“Mental health problems can mean absolutely anything. There is a percentage of people with mental health problems that need huge clinical support, but there is also a majority of people with problems who never quite get to that stage. They need support too, and sometimes that means just talking. And if that’s online, great. We are here to help the people who can’t help themselves.”

Reachout.com draws on 12 years of experience from its parent, the Inspire Foundation. The Australian philanthropic organisation was established with the primary aim of reducing youth suicide in Australia. When looking to expand its services, it targeted Ireland as a country with similar, dangerously high youth suicide rates.

Geraghty concurs that suicide and self-harm are issues of serious concern in Ireland. In 2009, there were 527 deaths by suicide registered in the Central Statistics Office, with the highest numbers reported for young men. In that same year there were 11,966 hospital presentations due to deliberate self-harm, with the peak rate for women at age 15-19 and the peak rate for men at 20-24, according to the National Suicide Research Foundation.

One of the barriers to addressing the problems, Geraghty says, is the fact that young people are reluctant to seek help from medical professionals, and are instead more likely to speak to a close friend or sibling than an adult about their problems.

“Reachout is the big brother, big sister or close friend that you would have a conversation with. It’s just that how you are having that conversation is different,” she says.

The youth-driven element of the site is an important one in ensuring it continues to draw users (it reported 212,000 unique visitors in the first two years).

Therefore, Geraghty works with 14 youth ambassadors and around 80 volunteers who provide a filter for the content and advertising on the site, host fundraising events and work in promoting the site and its message.

And while ReachOut casts its net wide – working with youth organisation Headway, the FAI, the Boxing Association of Ireland and parents, teachers and guidance counsellors across the country – there is no place on the site for those people to add their voice to the discourse. “This is a space for young people, and I don’t want to discredit that,” Geraghty says.“Although I would encourage parents to read it, if only to see how our experts might tackle certain problems they face with their children.”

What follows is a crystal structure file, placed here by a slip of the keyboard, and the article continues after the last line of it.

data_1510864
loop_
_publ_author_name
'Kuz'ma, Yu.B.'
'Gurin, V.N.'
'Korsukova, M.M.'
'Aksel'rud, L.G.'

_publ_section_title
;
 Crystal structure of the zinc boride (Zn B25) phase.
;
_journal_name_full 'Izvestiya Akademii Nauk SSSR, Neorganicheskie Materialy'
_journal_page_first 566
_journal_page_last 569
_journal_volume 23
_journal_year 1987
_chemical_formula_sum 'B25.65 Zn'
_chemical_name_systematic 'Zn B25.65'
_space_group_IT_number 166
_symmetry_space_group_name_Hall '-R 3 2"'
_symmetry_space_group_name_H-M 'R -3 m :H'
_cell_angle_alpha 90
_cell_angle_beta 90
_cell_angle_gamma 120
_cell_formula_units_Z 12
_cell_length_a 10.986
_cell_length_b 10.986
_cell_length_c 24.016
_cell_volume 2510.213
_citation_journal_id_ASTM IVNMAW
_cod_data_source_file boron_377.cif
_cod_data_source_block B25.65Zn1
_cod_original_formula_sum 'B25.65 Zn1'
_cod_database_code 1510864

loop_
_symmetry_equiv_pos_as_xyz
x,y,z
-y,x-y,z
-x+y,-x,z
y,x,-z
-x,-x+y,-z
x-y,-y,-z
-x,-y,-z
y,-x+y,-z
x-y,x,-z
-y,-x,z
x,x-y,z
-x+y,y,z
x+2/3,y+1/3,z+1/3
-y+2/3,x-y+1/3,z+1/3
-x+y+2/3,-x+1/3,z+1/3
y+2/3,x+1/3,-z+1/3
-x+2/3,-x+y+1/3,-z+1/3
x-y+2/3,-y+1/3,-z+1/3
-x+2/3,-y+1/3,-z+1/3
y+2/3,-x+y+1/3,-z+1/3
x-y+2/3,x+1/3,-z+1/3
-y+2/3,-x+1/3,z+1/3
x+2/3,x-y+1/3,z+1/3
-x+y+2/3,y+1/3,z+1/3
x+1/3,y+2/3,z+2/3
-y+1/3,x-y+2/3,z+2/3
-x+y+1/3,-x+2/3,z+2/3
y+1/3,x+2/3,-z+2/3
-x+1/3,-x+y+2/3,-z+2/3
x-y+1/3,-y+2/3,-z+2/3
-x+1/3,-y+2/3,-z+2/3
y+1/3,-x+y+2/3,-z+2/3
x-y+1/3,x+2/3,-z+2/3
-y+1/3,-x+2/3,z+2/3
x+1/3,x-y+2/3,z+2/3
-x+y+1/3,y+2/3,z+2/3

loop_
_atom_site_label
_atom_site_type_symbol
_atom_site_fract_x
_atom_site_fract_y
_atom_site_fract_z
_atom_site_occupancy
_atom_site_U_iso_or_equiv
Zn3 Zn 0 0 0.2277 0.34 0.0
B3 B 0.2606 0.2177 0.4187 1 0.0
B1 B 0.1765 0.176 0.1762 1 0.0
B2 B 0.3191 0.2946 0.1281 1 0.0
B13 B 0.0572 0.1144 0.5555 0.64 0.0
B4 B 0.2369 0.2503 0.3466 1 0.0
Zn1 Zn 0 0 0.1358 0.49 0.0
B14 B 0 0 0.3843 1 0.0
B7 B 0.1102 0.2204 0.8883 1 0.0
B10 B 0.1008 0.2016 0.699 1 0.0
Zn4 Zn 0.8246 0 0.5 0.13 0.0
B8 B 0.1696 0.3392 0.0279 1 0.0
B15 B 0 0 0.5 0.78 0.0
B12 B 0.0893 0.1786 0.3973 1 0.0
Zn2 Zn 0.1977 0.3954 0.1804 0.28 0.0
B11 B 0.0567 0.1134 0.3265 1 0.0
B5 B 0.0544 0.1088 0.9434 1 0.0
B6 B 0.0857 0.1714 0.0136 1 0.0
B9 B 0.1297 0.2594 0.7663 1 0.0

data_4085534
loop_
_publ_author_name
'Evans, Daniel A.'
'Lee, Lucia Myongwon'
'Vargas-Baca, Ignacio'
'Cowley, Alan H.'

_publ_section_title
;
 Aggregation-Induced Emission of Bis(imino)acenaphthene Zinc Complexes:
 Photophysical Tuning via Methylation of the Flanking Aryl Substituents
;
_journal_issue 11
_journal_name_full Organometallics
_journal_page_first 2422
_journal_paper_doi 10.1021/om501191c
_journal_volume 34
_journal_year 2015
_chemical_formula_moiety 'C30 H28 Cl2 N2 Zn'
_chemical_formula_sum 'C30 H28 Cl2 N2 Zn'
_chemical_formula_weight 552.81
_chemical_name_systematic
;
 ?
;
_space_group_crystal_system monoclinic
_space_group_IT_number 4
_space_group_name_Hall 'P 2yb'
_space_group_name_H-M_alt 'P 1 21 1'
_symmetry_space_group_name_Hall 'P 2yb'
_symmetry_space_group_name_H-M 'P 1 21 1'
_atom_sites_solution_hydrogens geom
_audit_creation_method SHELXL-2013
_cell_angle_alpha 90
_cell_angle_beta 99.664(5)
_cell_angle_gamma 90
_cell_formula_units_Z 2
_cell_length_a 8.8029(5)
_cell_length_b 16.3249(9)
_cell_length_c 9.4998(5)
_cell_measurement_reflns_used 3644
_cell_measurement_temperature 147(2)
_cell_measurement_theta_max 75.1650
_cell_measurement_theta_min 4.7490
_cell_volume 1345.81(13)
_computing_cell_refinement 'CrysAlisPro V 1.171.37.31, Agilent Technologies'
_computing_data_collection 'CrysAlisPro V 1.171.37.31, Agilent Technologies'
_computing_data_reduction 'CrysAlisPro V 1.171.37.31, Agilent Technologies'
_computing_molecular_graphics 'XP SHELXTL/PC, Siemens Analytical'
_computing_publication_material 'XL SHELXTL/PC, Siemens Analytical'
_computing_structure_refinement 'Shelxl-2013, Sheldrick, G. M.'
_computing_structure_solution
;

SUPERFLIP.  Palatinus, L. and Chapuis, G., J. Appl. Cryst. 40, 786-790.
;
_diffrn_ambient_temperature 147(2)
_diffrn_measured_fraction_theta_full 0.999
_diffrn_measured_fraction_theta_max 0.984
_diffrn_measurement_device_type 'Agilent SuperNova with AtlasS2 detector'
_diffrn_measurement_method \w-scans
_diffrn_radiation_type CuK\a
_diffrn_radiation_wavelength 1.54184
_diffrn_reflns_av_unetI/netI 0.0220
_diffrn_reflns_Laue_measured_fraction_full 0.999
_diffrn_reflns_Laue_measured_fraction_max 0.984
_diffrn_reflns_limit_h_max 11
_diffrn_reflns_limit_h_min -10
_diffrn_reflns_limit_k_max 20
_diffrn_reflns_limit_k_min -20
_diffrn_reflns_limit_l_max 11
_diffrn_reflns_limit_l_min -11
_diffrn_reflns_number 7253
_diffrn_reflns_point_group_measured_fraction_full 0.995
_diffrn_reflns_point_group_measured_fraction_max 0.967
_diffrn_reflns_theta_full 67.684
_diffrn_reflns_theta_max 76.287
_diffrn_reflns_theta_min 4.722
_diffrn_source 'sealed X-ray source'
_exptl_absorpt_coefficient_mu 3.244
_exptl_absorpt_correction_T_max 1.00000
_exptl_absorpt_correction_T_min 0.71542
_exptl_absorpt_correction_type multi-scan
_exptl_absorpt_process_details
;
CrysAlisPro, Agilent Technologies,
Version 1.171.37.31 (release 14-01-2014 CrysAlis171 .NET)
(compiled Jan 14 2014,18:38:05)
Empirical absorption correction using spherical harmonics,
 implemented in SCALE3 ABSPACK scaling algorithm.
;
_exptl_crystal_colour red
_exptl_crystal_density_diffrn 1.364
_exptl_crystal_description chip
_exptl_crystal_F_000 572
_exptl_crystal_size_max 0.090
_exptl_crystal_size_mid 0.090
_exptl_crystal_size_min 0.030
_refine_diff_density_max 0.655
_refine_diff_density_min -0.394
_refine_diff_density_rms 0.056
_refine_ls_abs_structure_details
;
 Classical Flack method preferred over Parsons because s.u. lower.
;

Speaking to Geraghty, you get an idea of how essential the service is to Ireland’s youth, but also how precarious. ReachOut would not be out of place in a government-funded health initiative, yet the space that it occupies in the not-for-profit sector could be viewed as problematic.

Its almost total dependence on philanthropic funding at a time when charitable donations are at an all-time low makes Geraghty’s job in creating a viable service a difficult one.

And while there is something highly regretful about a society that’s pinning the mental health of its youth on the kindness of a few charitable individuals, Geraghty is bullish about the future.

“I am used to working in an industry that is tough. I was in independent radio for 20 years, so I am no stranger to pressure, and I am grateful for the support we receive. We are a relatively new organisation that has to prove its mettle and discover new fund bases.

“In this business, we don’t wait for every quarter to read the JNLR figures to see how we are doing. Here, it is possible to deliver a service and measure the impact instantly. I want to encourage people who are in a position to invest to do so – because we are an investment that delivers.”

Raising money might be Geraghty’s business, but she’s keen to stress that the overall business of ReachOut is to build resilience in young people, with the ultimate aim of reducing youth suicide rates.

“Never has there been a greater need for a service such as ours, so I have no problem with promoting our business to a new investor,” she says. “We are keeping the future generation alive.”

www.reachout.com

A problem shared on Reachout.com

My psychiatrist calls it “adaptation” – that graceful period in which you come to terms with whatever is happening to you. This could be anything from moving schools to losing a loved one. For me, I had to overcome being diagnosed with schizoaffective disorder. Adaptation has become my whole life.